The impetus for the most recent contributions to our image repository was described by the artist as promoting understanding of present AI systems. Rens Dimmendaal, Principal Data Scientist at GoDataDriven, discussed with Better Images of AI the need to cut through all the unnecessary complication of ideas within the AI field; a goal which he believes is best achieved through visual media.
Discussions of the ‘black box’ of AI are not exactly new, and the recent calls for explainability statements to accompany new tech from Best Practice AI are certainly attempting to address the problem at some level. Tim Gordon writes of the greater ‘transparency’ required in the field, as well as the implicit acknowledgement that any wider impacts have been considered. Yet, for the broader spectrum of individuals whose lives are already being influenced by AI technologies, an extensive, jargon-filled document on the various inputs and outputs of any single algorithm is unlikely to provide much relief.
This is where Dimmendaal comes in: to provide ‘understanding at a glance’ (and also to ‘make a pretty picture’, in his own words). The artist began with the example of the decision tree. All present tutorials on this topic, in his view, use datasets which only make the concept more difficult to understand–have a look at ‘decision tree titanic’ for a clear illustration of this. Another explanation was provided by r2d3. Yet, for Rens, this still employed an overly complicated ‘usecase’. Hence, this selection of images.
Rens cites his inspiration for this particular project as Roger Johansson’s recreation of the ‘Mona Lisa’, using genetic programming. In the original, Johansson attempts to reproduce the piece with a combination of semi-transparent polygons and an evolutionary algorithm, gradually mutating the initial randomly generated polygons to move closer and closer to the original image. Rens recreated elements of this code as a starting point, then with the addition of the triptych format and implementation of a decision tree style algorithm made the works his own.
Rens Dimmendaal / Better Images of AI / Man / CC-BY 4.0
In keeping with his motivations–making a ‘pretty picture’, but chiefly contributing to the greater transparency of AI methodologies–Dimmendaal elected the triptych to present his outputs. The mutation of the image is shown as a fluid, interactive process, morphing across the triptych from left to right, from abstraction to the original image itself. Getting a glimpse inside the algorithm in this manner allows for the ‘understanding at a glance’ which the artist wished to provide–the image shifts before our eyes, from the initial input to the final output.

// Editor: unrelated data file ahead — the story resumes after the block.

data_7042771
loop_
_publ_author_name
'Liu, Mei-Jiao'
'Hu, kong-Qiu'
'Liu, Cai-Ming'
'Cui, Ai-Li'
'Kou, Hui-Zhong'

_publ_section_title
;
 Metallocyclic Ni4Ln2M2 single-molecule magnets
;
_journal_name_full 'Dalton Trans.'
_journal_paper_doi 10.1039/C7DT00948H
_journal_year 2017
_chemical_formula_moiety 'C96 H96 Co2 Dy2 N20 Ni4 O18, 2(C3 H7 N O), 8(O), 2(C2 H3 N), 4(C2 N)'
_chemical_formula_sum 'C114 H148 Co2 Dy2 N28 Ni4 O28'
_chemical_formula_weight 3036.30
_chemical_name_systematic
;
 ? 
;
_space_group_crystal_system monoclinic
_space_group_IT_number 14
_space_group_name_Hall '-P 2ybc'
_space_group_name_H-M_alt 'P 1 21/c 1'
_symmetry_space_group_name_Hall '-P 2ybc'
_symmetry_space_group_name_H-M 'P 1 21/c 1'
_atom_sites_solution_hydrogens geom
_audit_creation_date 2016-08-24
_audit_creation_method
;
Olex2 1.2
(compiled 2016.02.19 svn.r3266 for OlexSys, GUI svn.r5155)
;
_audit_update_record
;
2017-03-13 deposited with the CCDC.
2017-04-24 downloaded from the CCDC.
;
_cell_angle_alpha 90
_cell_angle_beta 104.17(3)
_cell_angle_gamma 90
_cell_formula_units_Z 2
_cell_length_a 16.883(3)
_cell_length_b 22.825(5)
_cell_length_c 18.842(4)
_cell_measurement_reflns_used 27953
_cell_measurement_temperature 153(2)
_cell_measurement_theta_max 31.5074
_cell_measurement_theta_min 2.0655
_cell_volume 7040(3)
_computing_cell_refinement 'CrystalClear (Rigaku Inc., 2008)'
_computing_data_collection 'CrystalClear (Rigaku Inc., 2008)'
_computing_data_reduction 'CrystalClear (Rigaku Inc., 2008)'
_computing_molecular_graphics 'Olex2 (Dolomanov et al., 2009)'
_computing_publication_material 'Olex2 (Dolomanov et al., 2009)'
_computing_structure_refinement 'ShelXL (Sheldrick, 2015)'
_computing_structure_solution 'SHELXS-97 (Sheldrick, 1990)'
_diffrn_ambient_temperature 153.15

Rens Dimmendaal & David Clode / Better Images of AI / Fish / CC-BY 4.0
Rens Dimmendaal & Jesse Donoghoe / Better Images of AI / Car / CC-BY 4.0
Engaging with the decision tree was not only a practical decision, related to the prior lack of adequate tutorial, but also an artistic one. As Dimmendaal explains, ‘applying a decision tree to an actual tree was just too poetic an opportunity to let slide.’ We think it paid off…
Dimmendaal has worked with numerous algorithmic systems previously (including: k-means, nearest neighbours, linear regression, svm) but cites this particular combination of genetic programming, decision trees and the triptych format as producing the nicest outcome. More of his work can be found both in our image repository, and on his personal website.
Whether or not a detailed understanding of algorithms is something you are interested in, you can input your own images to the tool Rens created for this project here and play around with making your own decision tree art. What do images relevant to your industry, product or interests look like seen through this process? Make sure to tag Better Images of AI in your AI artworks, and credit Rens. We’re excited to see what you come up with!
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